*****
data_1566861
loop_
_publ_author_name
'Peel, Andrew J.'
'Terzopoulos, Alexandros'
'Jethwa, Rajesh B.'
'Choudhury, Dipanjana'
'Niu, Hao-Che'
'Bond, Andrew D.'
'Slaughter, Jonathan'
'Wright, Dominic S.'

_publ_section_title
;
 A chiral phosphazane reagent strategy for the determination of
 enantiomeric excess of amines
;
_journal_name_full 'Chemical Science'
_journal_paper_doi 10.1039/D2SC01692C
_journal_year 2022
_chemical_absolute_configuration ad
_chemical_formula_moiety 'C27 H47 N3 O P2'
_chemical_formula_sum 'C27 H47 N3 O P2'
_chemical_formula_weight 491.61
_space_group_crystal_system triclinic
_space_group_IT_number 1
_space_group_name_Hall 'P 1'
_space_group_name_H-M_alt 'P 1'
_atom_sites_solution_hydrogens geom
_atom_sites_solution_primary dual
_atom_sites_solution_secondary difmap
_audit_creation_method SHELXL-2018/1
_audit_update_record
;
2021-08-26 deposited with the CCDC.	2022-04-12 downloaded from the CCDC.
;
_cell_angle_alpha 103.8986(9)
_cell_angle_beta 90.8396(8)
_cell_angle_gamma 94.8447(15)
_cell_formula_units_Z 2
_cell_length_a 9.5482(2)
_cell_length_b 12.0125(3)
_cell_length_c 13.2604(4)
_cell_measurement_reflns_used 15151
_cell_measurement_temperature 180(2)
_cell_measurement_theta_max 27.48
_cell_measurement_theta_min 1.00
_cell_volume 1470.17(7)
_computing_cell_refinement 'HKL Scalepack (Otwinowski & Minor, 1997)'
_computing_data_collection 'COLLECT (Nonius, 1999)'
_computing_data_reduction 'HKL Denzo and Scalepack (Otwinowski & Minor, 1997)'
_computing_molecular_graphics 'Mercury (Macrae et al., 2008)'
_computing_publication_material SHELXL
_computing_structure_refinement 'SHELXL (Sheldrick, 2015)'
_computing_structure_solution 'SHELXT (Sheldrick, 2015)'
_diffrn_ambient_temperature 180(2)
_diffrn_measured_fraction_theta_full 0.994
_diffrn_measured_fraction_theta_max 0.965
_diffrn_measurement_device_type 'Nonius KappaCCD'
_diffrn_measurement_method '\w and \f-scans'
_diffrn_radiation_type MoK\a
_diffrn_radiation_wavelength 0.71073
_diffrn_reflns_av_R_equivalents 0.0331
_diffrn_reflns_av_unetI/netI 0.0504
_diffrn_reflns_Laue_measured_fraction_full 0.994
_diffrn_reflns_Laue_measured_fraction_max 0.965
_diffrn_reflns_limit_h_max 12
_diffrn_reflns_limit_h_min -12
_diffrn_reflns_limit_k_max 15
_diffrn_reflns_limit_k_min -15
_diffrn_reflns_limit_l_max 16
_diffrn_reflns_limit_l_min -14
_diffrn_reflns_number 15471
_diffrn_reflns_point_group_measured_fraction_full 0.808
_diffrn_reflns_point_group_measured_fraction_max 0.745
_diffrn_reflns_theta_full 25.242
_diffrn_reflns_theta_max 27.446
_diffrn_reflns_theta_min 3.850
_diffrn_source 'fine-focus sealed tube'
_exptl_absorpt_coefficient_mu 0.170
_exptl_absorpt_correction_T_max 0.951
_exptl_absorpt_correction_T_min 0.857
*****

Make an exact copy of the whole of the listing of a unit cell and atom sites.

data_1566861
loop_
_publ_author_name
'Peel, Andrew J.'
'Terzopoulos, Alexandros'
'Jethwa, Rajesh B.'
'Choudhury, Dipanjana'
'Niu, Hao-Che'
'Bond, Andrew D.'
'Slaughter, Jonathan'
'Wright, Dominic S.'

_publ_section_title
;
 A chiral phosphazane reagent strategy for the determination of
 enantiomeric excess of amines
;
_journal_name_full 'Chemical Science'
_journal_paper_doi 10.1039/D2SC01692C
_journal_year 2022
_chemical_absolute_configuration ad
_chemical_formula_moiety 'C27 H47 N3 O P2'
_chemical_formula_sum 'C27 H47 N3 O P2'
_chemical_formula_weight 491.61
_space_group_crystal_system triclinic
_space_group_IT_number 1
_space_group_name_Hall 'P 1'
_space_group_name_H-M_alt 'P 1'
_atom_sites_solution_hydrogens geom
_atom_sites_solution_primary dual
_atom_sites_solution_secondary difmap
_audit_creation_method SHELXL-2018/1
_audit_update_record
;
2021-08-26 deposited with the CCDC.	2022-04-12 downloaded from the CCDC.
;
_cell_angle_alpha 103.8986(9)
_cell_angle_beta 90.8396(8)
_cell_angle_gamma 94.8447(15)
_cell_formula_units_Z 2
_cell_length_a 9.5482(2)
_cell_length_b 12.0125(3)
_cell_length_c 13.2604(4)
_cell_measurement_reflns_used 15151
_cell_measurement_temperature 180(2)
_cell_measurement_theta_max 27.48
_cell_measurement_theta_min 1.00
_cell_volume 1470.17(7)
_computing_cell_refinement 'HKL Scalepack (Otwinowski & Minor, 1997)'
_computing_data_collection 'COLLECT (Nonius, 1999)'
_computing_data_reduction 'HKL Denzo and Scalepack (Otwinowski & Minor, 1997)'
_computing_molecular_graphics 'Mercury (Macrae et al., 2008)'
_computing_publication_material SHELXL
_computing_structure_refinement 'SHELXL (Sheldrick, 2015)'
_computing_structure_solution 'SHELXT (Sheldrick, 2015)'
_diffrn_ambient_temperature 180(2)
_diffrn_measured_fraction_theta_full 0.994
_diffrn_measured_fraction_theta_max 0.965
_diffrn_measurement_device_type 'Nonius KappaCCD'
_diffrn_measurement_method '\w and \f-scans'
_diffrn_radiation_type MoK\a
_diffrn_radiation_wavelength 0.71073
_diffrn_reflns_av_R_equivalents 0.0331
_diffrn_reflns_av_unetI/netI 0.0504
_diffrn_reflns_Laue_measured_fraction_full 0.994
_diffrn_reflns_Laue_measured_fraction_max 0.965
_diffrn_reflns_limit_h_max 12
_diffrn_reflns_limit_h_min -12
_diffrn_reflns_limit_k_max 15
_diffrn_reflns_limit_k_min -15
_diffrn_reflns_limit_l_max 16
_diffrn_reflns_limit_l_min -14
_diffrn_reflns_number 15471
_diffrn_reflns_point_group_measured_fraction_full 0.808
_diffrn_reflns_point_group_measured_fraction_max 0.745
_diffrn_reflns_theta_full 25.242
_diffrn_reflns_theta_max 27.446
_diffrn_reflns_theta_min 3.850
_diffrn_source 'fine-focus sealed tube'
_exptl_absorpt_coefficient_mu 0.170
_exptl_absorpt_correction_T_max 0.951
_exptl_absorpt_correction_T_min 0.857